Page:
Michael F. Cote Compil Zouave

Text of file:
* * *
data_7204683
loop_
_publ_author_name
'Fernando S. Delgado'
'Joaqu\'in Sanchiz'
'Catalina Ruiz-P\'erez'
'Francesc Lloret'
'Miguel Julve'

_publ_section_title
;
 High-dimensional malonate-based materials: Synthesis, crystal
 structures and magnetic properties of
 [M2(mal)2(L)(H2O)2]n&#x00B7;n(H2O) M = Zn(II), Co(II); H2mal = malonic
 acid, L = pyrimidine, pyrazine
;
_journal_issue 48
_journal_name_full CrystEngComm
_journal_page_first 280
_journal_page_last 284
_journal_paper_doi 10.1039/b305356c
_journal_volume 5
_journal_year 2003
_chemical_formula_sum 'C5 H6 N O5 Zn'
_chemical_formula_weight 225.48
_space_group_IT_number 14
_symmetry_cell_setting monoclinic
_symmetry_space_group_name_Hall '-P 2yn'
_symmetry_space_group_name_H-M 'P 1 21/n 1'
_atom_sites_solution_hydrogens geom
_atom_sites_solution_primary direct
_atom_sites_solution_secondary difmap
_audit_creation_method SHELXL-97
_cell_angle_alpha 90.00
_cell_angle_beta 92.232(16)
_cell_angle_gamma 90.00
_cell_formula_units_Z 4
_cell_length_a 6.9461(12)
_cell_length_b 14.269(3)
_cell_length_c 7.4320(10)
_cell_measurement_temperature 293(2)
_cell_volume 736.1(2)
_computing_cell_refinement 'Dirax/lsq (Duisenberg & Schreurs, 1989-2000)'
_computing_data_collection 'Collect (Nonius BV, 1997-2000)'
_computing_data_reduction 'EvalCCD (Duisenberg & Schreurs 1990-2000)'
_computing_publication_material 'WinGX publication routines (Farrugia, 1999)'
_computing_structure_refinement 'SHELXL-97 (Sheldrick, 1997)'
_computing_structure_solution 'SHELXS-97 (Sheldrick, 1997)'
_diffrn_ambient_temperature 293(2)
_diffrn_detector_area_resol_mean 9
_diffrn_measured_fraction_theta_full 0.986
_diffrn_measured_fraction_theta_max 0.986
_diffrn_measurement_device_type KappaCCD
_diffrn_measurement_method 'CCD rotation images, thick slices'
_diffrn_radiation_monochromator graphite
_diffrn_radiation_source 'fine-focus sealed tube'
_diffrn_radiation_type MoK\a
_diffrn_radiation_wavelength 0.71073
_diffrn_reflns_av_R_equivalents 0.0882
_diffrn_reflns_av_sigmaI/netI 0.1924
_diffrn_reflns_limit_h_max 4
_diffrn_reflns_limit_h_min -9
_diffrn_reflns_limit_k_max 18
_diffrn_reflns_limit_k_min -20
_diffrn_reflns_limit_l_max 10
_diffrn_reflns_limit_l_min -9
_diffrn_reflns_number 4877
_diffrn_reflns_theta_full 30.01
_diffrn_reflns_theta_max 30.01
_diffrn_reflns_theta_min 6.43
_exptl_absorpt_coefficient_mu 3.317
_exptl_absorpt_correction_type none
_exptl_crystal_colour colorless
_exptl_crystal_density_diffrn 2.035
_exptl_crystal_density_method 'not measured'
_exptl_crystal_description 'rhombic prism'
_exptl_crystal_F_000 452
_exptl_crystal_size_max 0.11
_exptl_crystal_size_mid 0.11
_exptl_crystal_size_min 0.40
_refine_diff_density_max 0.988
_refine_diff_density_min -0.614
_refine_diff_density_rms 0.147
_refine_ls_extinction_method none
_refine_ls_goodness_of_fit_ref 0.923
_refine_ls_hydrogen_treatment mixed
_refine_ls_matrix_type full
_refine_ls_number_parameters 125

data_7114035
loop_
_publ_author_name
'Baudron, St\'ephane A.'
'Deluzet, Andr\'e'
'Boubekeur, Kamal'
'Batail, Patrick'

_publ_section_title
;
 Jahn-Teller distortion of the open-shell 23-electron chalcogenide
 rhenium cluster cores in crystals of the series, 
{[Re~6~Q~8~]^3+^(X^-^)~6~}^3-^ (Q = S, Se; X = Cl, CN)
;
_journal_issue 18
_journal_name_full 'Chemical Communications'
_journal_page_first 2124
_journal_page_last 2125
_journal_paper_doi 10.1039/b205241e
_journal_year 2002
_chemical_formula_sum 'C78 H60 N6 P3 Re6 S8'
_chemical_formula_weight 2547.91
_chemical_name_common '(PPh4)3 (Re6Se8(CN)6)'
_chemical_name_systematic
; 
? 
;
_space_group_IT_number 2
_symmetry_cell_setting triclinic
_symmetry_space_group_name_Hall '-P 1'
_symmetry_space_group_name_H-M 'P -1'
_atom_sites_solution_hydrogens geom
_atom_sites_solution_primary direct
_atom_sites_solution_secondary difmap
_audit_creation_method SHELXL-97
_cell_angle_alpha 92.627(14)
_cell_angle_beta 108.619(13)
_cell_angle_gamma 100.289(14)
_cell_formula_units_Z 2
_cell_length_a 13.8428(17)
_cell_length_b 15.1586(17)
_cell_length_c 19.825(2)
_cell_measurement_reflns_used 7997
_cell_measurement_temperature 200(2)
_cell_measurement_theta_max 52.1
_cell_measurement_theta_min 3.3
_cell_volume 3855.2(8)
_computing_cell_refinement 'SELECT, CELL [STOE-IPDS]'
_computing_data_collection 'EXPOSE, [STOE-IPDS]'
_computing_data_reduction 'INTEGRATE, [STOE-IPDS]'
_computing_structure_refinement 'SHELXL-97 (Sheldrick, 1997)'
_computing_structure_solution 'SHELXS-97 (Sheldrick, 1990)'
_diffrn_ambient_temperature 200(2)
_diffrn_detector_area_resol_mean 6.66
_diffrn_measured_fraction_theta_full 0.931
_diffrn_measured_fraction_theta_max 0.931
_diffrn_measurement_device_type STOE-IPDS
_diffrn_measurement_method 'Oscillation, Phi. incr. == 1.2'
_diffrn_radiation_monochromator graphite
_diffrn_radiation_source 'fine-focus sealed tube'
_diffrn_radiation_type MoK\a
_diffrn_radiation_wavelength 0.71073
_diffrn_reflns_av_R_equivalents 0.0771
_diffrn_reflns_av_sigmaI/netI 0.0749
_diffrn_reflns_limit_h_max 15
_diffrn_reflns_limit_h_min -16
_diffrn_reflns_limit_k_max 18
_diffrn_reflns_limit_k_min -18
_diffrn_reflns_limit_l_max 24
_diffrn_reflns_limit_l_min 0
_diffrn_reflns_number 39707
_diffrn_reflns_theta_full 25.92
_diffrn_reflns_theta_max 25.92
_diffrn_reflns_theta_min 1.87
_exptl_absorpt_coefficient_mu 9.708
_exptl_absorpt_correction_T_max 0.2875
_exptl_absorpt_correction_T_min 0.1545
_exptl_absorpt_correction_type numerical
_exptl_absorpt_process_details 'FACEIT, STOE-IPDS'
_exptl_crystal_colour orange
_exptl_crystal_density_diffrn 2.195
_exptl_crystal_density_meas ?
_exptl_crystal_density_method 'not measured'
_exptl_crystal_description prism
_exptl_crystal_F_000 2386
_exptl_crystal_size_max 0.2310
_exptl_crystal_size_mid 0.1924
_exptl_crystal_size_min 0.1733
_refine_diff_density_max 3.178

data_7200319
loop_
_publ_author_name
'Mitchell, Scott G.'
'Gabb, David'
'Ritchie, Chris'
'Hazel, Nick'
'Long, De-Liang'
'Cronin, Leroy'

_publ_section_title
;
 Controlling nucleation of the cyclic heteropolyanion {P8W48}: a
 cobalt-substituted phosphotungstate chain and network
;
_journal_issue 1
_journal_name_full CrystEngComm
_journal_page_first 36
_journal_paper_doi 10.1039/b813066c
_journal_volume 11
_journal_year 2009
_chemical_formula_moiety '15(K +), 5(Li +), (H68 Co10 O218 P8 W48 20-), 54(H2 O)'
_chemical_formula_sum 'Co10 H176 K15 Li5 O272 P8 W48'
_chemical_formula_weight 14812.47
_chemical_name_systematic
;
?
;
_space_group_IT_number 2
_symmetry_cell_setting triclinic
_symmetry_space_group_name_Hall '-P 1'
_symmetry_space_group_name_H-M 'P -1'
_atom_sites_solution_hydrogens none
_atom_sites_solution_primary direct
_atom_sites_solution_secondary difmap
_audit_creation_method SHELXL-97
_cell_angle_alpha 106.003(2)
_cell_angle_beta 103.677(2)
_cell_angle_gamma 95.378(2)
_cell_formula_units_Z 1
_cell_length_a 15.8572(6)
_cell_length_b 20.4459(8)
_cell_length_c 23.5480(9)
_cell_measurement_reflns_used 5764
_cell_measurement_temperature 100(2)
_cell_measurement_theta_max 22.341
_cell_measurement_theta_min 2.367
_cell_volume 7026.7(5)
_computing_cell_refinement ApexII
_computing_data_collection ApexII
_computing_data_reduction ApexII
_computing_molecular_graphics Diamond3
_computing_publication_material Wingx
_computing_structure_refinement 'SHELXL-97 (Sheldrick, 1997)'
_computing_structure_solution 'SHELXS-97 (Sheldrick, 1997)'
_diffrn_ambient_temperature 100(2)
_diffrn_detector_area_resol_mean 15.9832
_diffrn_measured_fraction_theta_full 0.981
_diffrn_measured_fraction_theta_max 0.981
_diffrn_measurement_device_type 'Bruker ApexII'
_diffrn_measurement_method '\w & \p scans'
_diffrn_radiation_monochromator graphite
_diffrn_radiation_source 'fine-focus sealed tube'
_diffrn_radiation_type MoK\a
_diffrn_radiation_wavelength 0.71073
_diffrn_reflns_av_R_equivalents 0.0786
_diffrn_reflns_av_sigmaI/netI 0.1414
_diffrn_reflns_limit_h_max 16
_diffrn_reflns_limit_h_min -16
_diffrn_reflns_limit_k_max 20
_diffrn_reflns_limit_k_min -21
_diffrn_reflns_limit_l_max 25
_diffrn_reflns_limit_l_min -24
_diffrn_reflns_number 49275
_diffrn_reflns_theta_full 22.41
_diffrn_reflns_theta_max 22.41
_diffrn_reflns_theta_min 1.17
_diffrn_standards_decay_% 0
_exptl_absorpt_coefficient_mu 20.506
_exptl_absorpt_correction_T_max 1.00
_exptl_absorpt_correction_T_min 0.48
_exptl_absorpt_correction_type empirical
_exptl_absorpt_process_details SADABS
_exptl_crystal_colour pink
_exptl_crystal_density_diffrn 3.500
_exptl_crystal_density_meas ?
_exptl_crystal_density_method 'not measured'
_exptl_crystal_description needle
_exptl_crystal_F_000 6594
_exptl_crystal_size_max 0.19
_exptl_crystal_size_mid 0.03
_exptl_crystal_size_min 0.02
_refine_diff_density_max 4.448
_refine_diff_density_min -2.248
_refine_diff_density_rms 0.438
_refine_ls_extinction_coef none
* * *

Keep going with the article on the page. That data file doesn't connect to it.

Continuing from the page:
Once you hear his band jam and sing with Chet Baker as they play along to an old record of “Let’s Get Lost,” you realise that here is a musical adventure that demands you share the anarchic fun. In a variety of small groups from duo to septet, Coté explores a slew of irreverent strategies. That sloppy sense of fun is undeniably part of his music’s comic charm. His manic vision always sounds at its most compelling and provocative when he combines with the guitar of Fradette and trombone of Tom Walsh to explore funky fusion “Ouyouyouille,” reggae “Verschwinde/Toubab” and the mid-tempo vamp of “Egomegacoma.” The audacious deconstruction of the ballad “You’ve Changed,” shows why Coté is more inventive than many of his more serious contemporaries. For inspired bad taste even Weird Al would be pushed to match such world music parodies as “Encore un peu de saké” and “Bavaroise.” After the extreme parody of “Bavaroise” I found that the final 20 minutes became redundant — the audacity of embedding a CD skating problem into the final three tracks grew irritating very fast. However, the opening 50 or so minutes are brilliant stuff. Clearly the music scene would benefit from more comedians as gifted as this guy. (Ambiances Magnétiques)